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Where is it Hardest to Get Your Driver's License?

In general, it is much harder to get your driver's license in Europe than it is in the United States.

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In many countries around the world, driving an automobile is considered to be a privilege rather than an inalienable right. These countries have a formal procedure, which is strictly followed before a person is deemed suitable for a driver’s license. It may come as a surprise to some that generally, it is more difficult to get a driver’s license in Europe than in the United States. The following is a list of countries where getting a driver’s license is anything but easy.

Saudi Arabia

 A driving license can be obtained in Saudi Arabia in three ways. Those applying for the first time (women have recently been permitted to drive) have to take a written and practical test at the certified center. Before they do so, they need to have a file that contains their blood and eye test reports, four passport size photographs, as well as copies of the front and back pages of your passport. They are also required to join driving classes at the certified institute before the final driving test.

Expatriates can drive with their native licenses for three months, after which they have to apply for a Saudi Arabian license. Their files will additionally contain a copy of their resident permit, an Arabic translation (from a certified institute) of their native license. They need not take driving lessons, but the driving test is mandatory. However, males from countries like USA, Germany or United Kingdom can merely get their passports converted to a local one due to Saudi Arabian driver’s license treaties with these countries.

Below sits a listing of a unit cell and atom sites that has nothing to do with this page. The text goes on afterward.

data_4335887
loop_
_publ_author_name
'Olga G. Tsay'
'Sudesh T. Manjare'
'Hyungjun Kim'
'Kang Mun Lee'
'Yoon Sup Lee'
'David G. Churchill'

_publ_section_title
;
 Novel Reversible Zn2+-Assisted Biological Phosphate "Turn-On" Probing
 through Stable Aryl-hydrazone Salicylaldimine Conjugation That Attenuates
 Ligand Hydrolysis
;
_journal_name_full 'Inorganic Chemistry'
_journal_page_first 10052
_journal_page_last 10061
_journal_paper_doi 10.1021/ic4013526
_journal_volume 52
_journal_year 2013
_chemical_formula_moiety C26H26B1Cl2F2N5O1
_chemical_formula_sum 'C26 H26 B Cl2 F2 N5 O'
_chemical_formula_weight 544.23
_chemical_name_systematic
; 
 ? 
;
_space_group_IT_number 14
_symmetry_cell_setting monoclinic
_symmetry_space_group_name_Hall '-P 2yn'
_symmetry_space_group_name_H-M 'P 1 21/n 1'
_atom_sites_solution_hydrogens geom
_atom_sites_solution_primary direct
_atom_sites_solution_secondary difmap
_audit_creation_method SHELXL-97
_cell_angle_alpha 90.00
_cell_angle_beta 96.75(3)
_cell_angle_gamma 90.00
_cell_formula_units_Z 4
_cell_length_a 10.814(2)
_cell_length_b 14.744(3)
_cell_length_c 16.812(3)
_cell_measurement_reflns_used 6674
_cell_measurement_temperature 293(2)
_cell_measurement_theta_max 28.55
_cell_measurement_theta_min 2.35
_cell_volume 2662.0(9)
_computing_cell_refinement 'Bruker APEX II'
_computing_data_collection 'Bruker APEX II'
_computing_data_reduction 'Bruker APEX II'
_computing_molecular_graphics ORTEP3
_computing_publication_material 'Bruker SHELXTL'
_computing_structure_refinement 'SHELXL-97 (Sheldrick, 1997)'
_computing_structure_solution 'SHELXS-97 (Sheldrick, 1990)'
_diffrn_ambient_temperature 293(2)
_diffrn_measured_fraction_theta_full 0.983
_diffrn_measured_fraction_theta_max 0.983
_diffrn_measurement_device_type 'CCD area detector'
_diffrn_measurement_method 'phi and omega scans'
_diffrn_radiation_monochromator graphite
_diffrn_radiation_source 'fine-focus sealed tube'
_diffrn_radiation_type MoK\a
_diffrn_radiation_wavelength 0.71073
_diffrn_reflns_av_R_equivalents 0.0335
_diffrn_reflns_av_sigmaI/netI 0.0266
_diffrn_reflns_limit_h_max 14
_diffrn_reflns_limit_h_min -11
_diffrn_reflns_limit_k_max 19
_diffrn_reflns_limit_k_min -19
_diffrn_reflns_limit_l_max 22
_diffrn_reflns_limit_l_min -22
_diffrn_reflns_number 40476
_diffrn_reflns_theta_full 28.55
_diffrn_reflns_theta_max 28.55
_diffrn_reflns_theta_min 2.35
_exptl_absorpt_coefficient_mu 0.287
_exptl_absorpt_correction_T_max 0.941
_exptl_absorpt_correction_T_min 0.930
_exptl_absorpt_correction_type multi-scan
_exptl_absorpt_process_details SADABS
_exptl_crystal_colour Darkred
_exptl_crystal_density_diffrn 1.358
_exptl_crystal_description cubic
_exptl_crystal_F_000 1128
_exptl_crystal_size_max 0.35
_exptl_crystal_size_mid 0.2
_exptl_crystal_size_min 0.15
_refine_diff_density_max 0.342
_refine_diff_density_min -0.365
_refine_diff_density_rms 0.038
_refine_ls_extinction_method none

South Africa

In South Africa, you first need to obtain a learner’s license from a certified Driving License Testing Centre. Required documents are identity document, two photographs, proof of residence and utility bill. If you are not the house owner, he or she has to make an affidavit that you live at that address. People living in settlements must bring an authorized letter. You will also need to have your eyes tested. Before the written examination drivers will study road signs, traffic rules, and motor vehicle controls. If you pass, you can drive only when accompanied by a person with a permanent license.

After obtaining the learner’s license, you need to apply for the driver’s license and submit the aforementioned documents again. After passing the K53 driving test, you will get a temporary license before the permanent one arrives six months later. Foreign nationals can drive with their native licenses for a year, Afterwards, they can convert it to a South African license provided it is valid and translated into one of South Africa’s official languages. Conversion requires the same set of documents as for first-time applications.